Slow internet speeds happen because of many reasons, and we relate one of these to home wireless routers. However, the main question here is – Can a bad router cause slow internet?
It’s best to first look at the possible reasons we have a slow internet connection and what might be the solutions for these issues. After that, we’re going to explain bad routers and slow internet.
Slow Internet Causes
Sometimes we don’t need to look that far to know what’s causing our slow internet speeds. It’s a known fact that most ISPs use data caps as a part of their fair usage policy. This means that all subscribers get the same amount of data they can spend.
If this is the reason your internet connection is slow, there’s not much you can do. You can always change your ISP, but all the providers usually implement the policy. What are the other reasons for slow internet?
Slow Internet – router position
The most likely reason that you’re getting a slow internet connection is that the position of your router is not good. It’s important that the router is in a position where there are no barriers between it and most devices at home.
For WI-FI networks, the signals get interrupted by concrete objects. Because these block the signals that provide internet access, try to move the router to a more open location.
Slow Internet – too many devices
It’s not a secret that when many people connect to the same network, they get a poor reception. Why? Because they overload the network. We get low-quality videos, slow internet surfing (more like floating), and other frustrating issues.
Imagine a really fast car, it’s a two-seater, and 5 people get into it. It will not drive at the same speed it would with only two people in it. We’ve added mass that wasn’t accounted for during the development of the car.
This happens with an internet connection as well.
Slow Internet – bad VPN
A bad VPN (Virtual Private Network) can cause many more problems than just slow internet speeds. VPNs are a very safe way to browse the internet, but our data has to go through a VPN server.
So, if we get slow internet speeds when using a VPN, this either means that we chose a slow VPN, or that we didn’t configure it appropriately. When we choose a wrong VPN, it puts us at risk.
Why have a VPN at all if it’s not working properly or it’s slowing down our internet connection?
Slow Internet – Piggybacking
Piggybacking is using someone’s internet access without their permission. For example, you invite your next-door neighbor over, and they ask you for your Wi-Fi password, you provide it, and now your neighbor uses your internet access instead of his.
It sounds silly, but it happens more often than not. It’s a practice that definitely slows down your internet speed. You can always regulate this by assigning a maximum number of devices allowed on the router or blocking MAC addresses that aren’t yours.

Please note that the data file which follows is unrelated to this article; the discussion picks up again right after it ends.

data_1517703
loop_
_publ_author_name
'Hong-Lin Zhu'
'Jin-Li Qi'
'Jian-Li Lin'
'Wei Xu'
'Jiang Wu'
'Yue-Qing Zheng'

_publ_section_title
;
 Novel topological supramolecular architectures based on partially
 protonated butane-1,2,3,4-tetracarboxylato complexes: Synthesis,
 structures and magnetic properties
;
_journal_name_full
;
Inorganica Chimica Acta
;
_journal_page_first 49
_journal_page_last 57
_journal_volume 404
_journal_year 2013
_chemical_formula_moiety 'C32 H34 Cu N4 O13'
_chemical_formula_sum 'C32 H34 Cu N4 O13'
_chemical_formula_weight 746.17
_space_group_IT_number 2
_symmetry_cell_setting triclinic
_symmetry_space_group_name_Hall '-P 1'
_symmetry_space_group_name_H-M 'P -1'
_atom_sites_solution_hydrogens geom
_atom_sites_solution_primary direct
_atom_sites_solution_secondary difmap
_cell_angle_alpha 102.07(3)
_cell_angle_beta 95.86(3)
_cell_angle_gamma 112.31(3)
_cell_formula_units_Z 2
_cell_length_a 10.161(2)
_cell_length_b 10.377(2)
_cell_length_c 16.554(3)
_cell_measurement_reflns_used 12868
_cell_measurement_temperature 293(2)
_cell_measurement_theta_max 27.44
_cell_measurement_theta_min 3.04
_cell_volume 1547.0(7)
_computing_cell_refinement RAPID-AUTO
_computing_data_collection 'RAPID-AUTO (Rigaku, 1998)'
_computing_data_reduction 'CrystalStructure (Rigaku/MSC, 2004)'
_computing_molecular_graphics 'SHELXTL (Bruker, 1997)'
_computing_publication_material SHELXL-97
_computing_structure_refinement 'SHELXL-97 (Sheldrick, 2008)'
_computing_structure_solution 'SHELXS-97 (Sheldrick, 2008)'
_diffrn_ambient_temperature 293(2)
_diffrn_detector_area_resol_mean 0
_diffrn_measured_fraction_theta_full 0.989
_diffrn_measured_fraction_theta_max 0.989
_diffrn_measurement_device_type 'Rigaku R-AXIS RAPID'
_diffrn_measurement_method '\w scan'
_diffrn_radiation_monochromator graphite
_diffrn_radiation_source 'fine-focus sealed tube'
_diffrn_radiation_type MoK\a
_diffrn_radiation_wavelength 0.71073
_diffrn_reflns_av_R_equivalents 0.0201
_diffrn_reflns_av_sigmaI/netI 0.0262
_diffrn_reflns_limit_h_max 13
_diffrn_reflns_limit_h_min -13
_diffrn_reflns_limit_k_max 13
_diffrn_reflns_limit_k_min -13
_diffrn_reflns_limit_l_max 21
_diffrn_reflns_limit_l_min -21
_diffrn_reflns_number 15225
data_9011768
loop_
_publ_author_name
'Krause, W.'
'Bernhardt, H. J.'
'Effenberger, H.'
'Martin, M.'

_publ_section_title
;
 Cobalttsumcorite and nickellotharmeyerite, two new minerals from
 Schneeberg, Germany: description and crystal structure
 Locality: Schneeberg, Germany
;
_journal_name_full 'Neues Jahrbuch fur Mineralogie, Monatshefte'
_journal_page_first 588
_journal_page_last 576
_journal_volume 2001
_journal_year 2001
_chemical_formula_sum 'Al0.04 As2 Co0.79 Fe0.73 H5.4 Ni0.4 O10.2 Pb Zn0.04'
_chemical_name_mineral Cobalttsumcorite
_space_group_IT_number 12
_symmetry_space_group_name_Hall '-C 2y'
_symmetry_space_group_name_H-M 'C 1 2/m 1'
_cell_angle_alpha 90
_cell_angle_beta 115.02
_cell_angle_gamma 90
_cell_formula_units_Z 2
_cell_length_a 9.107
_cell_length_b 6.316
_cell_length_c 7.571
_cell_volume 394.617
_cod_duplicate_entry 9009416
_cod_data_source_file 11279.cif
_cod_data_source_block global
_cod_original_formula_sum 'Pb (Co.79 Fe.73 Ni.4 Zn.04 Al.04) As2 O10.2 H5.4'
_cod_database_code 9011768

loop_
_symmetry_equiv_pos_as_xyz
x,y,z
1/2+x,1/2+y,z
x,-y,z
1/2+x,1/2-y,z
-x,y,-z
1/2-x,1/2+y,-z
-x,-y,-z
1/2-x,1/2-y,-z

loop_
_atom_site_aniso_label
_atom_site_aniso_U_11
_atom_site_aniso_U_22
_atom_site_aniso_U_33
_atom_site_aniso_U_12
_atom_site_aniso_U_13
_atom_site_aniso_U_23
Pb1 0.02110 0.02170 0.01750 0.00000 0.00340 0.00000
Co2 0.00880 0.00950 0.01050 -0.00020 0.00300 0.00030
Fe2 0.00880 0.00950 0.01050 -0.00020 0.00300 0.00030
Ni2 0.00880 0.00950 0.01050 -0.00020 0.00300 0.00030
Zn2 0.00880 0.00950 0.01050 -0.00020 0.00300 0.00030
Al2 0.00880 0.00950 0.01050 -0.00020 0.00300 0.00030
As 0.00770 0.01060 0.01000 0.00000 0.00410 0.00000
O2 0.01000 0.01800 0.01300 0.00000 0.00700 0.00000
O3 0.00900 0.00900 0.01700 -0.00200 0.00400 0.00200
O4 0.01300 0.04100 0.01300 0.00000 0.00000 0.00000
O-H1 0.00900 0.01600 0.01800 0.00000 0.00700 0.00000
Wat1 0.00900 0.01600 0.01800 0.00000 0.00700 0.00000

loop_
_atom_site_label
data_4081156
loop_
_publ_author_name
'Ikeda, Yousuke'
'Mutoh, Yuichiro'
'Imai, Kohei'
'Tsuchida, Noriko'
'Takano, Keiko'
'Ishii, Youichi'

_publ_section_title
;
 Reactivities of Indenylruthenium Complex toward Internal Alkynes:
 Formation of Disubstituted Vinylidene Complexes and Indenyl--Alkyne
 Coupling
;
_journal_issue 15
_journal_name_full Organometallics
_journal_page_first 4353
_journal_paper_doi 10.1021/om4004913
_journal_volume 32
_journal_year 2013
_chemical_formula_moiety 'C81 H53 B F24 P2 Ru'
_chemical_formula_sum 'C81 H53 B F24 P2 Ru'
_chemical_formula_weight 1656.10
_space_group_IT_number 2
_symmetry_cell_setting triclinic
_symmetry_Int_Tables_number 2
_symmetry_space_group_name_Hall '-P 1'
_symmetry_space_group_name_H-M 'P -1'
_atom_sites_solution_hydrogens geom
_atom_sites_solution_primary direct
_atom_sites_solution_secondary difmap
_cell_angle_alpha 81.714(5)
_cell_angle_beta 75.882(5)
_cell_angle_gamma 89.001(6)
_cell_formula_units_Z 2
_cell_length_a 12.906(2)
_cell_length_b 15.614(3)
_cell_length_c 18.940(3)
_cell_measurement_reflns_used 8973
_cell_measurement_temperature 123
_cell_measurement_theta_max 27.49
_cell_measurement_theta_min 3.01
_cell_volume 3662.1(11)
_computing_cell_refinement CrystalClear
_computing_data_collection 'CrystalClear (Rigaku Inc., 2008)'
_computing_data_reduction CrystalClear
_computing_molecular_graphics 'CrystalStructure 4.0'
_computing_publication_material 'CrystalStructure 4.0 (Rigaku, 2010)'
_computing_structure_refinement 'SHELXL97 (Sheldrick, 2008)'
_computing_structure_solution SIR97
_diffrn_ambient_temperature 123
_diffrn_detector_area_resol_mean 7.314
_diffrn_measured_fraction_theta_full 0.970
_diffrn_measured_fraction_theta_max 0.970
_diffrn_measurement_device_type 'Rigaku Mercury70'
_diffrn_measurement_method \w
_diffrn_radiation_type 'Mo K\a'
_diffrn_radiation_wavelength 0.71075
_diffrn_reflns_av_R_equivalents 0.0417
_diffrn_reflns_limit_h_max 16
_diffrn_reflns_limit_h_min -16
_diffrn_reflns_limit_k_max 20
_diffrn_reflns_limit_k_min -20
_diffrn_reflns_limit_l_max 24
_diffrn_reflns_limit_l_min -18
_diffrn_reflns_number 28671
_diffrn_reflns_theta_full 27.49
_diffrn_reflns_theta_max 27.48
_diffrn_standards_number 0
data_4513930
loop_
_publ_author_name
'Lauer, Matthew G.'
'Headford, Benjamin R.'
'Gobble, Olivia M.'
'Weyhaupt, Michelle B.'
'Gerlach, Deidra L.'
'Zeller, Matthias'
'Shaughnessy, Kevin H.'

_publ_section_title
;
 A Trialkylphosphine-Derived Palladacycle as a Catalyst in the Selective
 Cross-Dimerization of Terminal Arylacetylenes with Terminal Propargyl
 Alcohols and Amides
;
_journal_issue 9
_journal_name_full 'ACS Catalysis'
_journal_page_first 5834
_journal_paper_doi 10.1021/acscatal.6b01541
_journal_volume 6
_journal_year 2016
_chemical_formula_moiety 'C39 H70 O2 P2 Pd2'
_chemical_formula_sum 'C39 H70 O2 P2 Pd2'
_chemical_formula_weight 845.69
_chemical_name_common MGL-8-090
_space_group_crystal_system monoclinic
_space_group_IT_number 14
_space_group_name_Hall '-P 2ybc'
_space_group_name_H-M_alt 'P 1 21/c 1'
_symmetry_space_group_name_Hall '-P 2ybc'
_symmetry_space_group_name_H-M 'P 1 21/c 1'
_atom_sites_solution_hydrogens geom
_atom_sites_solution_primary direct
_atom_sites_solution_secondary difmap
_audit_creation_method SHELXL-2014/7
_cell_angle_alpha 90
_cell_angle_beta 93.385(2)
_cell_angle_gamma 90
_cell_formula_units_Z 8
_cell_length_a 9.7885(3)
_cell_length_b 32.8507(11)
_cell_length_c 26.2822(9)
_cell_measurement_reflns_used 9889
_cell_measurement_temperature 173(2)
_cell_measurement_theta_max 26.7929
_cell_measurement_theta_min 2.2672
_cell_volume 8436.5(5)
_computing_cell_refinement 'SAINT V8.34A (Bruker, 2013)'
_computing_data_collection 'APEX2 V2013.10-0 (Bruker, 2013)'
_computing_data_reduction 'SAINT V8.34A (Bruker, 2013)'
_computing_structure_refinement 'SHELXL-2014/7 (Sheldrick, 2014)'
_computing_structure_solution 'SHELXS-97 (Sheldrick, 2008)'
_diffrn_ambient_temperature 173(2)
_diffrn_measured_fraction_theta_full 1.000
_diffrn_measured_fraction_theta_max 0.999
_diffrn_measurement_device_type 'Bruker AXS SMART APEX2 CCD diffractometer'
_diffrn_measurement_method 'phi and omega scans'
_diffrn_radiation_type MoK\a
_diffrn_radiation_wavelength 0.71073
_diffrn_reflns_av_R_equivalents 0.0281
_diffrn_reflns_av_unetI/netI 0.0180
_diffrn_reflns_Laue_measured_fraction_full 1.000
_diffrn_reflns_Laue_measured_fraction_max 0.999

Slow Internet – Outdated Routers
The only bad router is an outdated router. So, outdated routers cause slow internet speeds that can’t support the full capacity of the modern day connections. The router needs to support the latest network standard.
If one of the fastest internet speeds is 980 Mbps (Megabits per second), and you’re still using an old router from 2009, the internet is slow. It’s because the router from 2009 supports an outdated Wi-Fi standard with the maximum data rate of 600 Mbps.
As internet speeds and connectivity develop overall, new standards are released, and new hardware to meet those standards is necessary. It’s quite logical actually, when you’re a child you outgrow your first sneakers, the same happens with connection capacities.
Wi-Fi standards overview
The IEEE (Institute of Electrical and Electronics Engineers) invented Wi-Fi standards for ease of categorization. With the current standards in place we know which hardware supports which standard, and we know the characteristics of each standard.
Two main things characterize each standard. These are speed and frequency. Speed handles how fast it transmits data, while frequency is the radio frequency through which data is transmitted.
Based on these two factors, we have:
- IEEE 802.11a: Established in 1999, it transmits data through the 5 GHz (GigaHertz) frequency, and it supports up to 54 Mbps (Megabits per second).
- IEEE 802.11b: Also released in 1999, it transmits data through the 2.4 GHz frequency, but the speeds can reach only 11 Mbps. 2.4 GHz can reach larger distances, but is significantly slower than 5 GHz.
- IEEE 802.11g: It was released in 2003 based on a 2.4 GHz frequency, and it allows speeds up to 54 Mbps.
- IEEE 802.11n: Released in 2009, and it supports both 2.4 GHz & 5 GHz, plus it reaches amazing speeds of up to 600 Mbps.
- IEEE 802.11ac: Established in 2014, it runs on both frequencies, and it supports speeds of up to 1.3 Gbps (Gigabits per second)
- IEEE 802.11ax: This is the newest Wi-Fi standard, and the first router that supports it was released in 2018.
The latest standard is also called Wi-Fi 6E, it supports the 6GHz frequency. So, it’s actually quite simple. If you have a router that’s over 3 or 4 years old, you’re probably not getting the fastest internet speed. It might be time for an upgrade.
If your router is one of the latest routers on the market, and it meets the current standard, then it’s likely that you just need to reboot it as a quick fix to any slow internet speed. If that’s not the case, contact your ISP.
Also, you can try moving the router or installing Wi-Fi extenders, but you should only do this after you contact your ISP’s support. It might not be the router at all, it can be one of the other reasons that we listed.